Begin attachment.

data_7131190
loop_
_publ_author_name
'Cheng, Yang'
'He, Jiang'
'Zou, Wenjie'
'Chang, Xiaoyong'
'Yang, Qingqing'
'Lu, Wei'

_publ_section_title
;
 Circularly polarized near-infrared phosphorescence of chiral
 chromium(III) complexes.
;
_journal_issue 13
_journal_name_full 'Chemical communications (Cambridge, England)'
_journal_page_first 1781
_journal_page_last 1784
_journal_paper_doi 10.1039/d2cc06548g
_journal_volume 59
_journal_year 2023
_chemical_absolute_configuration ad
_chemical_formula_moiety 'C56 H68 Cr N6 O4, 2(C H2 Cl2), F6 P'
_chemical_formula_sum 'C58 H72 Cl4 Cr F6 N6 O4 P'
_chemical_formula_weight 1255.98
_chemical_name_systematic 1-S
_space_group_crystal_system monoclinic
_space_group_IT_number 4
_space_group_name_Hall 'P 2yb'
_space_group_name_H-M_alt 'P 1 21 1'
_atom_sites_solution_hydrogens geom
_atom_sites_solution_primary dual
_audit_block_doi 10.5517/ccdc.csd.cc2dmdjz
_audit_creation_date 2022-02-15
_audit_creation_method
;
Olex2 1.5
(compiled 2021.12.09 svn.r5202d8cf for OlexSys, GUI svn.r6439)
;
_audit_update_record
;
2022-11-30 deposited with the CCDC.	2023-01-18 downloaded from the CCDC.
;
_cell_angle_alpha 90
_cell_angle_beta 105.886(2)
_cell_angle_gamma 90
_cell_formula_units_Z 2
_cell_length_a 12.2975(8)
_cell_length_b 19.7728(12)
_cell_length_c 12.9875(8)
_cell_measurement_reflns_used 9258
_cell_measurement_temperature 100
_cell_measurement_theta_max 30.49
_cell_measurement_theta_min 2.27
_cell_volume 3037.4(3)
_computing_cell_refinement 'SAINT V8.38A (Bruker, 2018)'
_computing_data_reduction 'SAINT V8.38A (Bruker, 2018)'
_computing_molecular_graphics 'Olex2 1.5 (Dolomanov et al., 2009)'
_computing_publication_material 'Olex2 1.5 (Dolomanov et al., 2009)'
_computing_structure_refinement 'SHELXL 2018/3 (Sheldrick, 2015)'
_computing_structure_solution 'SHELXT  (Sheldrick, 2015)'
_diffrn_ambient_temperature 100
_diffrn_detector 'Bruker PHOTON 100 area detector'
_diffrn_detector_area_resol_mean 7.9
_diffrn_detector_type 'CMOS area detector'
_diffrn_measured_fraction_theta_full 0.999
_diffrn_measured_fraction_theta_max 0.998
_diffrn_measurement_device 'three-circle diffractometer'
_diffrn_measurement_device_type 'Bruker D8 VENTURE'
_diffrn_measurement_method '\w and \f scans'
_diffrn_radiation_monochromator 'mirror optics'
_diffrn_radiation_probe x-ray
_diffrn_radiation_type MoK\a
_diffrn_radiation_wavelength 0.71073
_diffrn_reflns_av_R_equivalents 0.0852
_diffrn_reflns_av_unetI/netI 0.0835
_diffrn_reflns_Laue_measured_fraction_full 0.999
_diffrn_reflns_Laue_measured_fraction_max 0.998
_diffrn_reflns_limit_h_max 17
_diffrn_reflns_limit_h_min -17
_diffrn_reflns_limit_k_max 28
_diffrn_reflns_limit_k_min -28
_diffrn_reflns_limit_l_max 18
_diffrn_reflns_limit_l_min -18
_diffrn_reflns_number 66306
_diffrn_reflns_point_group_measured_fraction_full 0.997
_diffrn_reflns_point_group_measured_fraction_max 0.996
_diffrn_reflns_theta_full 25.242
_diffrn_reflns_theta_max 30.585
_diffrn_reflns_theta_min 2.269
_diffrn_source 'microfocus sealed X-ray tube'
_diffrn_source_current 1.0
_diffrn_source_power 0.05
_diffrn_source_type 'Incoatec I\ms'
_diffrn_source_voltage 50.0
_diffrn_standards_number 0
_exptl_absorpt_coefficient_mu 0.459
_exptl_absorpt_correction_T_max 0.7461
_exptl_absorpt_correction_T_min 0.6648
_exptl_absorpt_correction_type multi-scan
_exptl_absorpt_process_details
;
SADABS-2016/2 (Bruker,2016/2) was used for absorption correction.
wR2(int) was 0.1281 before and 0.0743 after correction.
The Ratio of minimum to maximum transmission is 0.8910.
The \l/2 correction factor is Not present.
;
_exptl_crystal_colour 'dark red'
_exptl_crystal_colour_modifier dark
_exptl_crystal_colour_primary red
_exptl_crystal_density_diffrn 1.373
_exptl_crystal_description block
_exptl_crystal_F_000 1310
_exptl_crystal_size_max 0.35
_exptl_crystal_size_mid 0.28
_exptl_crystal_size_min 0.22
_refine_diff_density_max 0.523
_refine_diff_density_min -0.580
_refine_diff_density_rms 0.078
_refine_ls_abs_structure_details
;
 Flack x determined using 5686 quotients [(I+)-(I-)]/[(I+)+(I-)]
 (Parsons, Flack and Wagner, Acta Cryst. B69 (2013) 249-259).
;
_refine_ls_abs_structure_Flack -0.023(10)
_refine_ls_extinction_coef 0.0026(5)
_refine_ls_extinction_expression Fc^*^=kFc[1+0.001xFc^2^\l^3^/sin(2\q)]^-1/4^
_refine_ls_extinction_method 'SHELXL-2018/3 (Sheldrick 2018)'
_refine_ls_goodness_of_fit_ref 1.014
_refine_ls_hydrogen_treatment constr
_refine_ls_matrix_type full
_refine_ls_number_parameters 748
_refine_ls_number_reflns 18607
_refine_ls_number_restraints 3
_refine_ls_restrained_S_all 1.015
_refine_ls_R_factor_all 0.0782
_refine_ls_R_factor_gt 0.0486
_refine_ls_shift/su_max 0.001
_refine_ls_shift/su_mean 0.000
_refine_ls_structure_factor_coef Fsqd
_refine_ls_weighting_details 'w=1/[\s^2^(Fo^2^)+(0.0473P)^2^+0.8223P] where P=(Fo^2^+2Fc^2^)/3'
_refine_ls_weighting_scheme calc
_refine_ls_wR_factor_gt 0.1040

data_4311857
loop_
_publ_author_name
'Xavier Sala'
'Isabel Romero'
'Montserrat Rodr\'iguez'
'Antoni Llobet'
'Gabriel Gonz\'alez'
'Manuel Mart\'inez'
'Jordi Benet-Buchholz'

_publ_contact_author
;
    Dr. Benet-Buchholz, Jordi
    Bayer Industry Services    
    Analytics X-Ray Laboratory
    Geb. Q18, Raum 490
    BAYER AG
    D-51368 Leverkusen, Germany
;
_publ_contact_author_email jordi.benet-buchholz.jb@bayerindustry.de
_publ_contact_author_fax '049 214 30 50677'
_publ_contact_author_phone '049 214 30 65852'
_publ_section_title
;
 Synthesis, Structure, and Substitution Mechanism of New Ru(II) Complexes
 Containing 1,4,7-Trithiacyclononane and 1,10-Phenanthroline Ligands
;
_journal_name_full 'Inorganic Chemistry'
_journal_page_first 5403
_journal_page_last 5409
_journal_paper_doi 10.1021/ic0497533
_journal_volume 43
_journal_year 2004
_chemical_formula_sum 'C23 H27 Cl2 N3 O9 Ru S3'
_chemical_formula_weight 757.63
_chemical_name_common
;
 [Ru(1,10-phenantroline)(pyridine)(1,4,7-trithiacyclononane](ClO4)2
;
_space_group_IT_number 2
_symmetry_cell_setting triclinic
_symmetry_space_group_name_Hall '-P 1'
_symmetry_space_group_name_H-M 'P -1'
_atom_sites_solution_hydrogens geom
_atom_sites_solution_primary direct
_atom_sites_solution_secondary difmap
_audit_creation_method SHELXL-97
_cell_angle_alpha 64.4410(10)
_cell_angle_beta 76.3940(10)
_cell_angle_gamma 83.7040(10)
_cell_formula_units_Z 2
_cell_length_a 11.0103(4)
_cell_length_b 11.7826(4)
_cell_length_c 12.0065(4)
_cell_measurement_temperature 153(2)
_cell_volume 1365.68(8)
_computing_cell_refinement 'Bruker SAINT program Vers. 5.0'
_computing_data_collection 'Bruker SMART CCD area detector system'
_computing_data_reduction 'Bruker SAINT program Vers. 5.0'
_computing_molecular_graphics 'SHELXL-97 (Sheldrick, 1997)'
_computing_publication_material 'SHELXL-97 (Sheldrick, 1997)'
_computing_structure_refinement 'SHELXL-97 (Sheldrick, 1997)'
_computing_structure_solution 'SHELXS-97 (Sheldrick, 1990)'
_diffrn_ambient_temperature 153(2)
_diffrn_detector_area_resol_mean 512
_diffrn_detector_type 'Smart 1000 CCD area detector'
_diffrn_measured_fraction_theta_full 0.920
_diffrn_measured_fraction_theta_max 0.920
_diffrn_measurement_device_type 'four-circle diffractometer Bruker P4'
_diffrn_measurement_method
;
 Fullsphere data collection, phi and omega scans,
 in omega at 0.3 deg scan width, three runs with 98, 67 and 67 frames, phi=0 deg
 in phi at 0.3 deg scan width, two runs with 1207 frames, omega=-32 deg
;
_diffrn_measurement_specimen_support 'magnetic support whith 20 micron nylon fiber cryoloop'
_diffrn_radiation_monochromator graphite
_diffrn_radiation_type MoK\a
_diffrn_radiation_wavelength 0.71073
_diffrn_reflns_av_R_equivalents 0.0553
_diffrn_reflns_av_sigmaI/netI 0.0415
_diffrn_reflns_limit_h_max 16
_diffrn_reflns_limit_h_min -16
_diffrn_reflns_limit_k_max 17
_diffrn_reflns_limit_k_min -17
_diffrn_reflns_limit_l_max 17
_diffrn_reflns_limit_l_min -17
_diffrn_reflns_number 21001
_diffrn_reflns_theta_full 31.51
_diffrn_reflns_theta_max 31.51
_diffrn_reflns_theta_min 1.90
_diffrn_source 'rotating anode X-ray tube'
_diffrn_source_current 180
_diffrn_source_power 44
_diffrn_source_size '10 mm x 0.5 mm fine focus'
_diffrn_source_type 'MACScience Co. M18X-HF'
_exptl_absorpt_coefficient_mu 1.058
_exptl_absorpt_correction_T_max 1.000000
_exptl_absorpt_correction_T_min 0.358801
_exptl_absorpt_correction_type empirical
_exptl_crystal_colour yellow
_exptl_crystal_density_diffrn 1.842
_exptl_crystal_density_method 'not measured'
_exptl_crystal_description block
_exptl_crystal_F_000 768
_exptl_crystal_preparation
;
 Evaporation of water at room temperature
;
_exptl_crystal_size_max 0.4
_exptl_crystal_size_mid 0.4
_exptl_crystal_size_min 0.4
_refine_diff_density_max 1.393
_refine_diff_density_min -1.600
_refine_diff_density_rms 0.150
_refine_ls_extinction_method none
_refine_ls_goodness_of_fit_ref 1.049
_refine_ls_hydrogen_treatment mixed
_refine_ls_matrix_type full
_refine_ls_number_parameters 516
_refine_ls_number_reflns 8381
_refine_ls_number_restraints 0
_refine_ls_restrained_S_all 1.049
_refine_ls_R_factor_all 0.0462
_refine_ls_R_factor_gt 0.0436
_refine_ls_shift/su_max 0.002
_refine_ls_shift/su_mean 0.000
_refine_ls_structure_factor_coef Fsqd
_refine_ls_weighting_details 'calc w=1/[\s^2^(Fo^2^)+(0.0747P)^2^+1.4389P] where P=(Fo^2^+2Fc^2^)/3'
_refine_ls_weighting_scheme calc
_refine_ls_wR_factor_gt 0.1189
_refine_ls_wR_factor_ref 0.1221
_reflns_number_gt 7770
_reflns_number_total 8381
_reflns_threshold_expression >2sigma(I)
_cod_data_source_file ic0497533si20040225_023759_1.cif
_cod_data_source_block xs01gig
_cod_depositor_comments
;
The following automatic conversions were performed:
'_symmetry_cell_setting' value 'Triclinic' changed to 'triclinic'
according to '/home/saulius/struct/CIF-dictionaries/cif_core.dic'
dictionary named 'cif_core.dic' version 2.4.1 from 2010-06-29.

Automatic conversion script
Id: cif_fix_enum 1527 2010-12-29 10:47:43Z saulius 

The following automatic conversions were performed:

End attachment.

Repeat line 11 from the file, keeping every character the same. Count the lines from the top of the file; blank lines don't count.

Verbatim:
;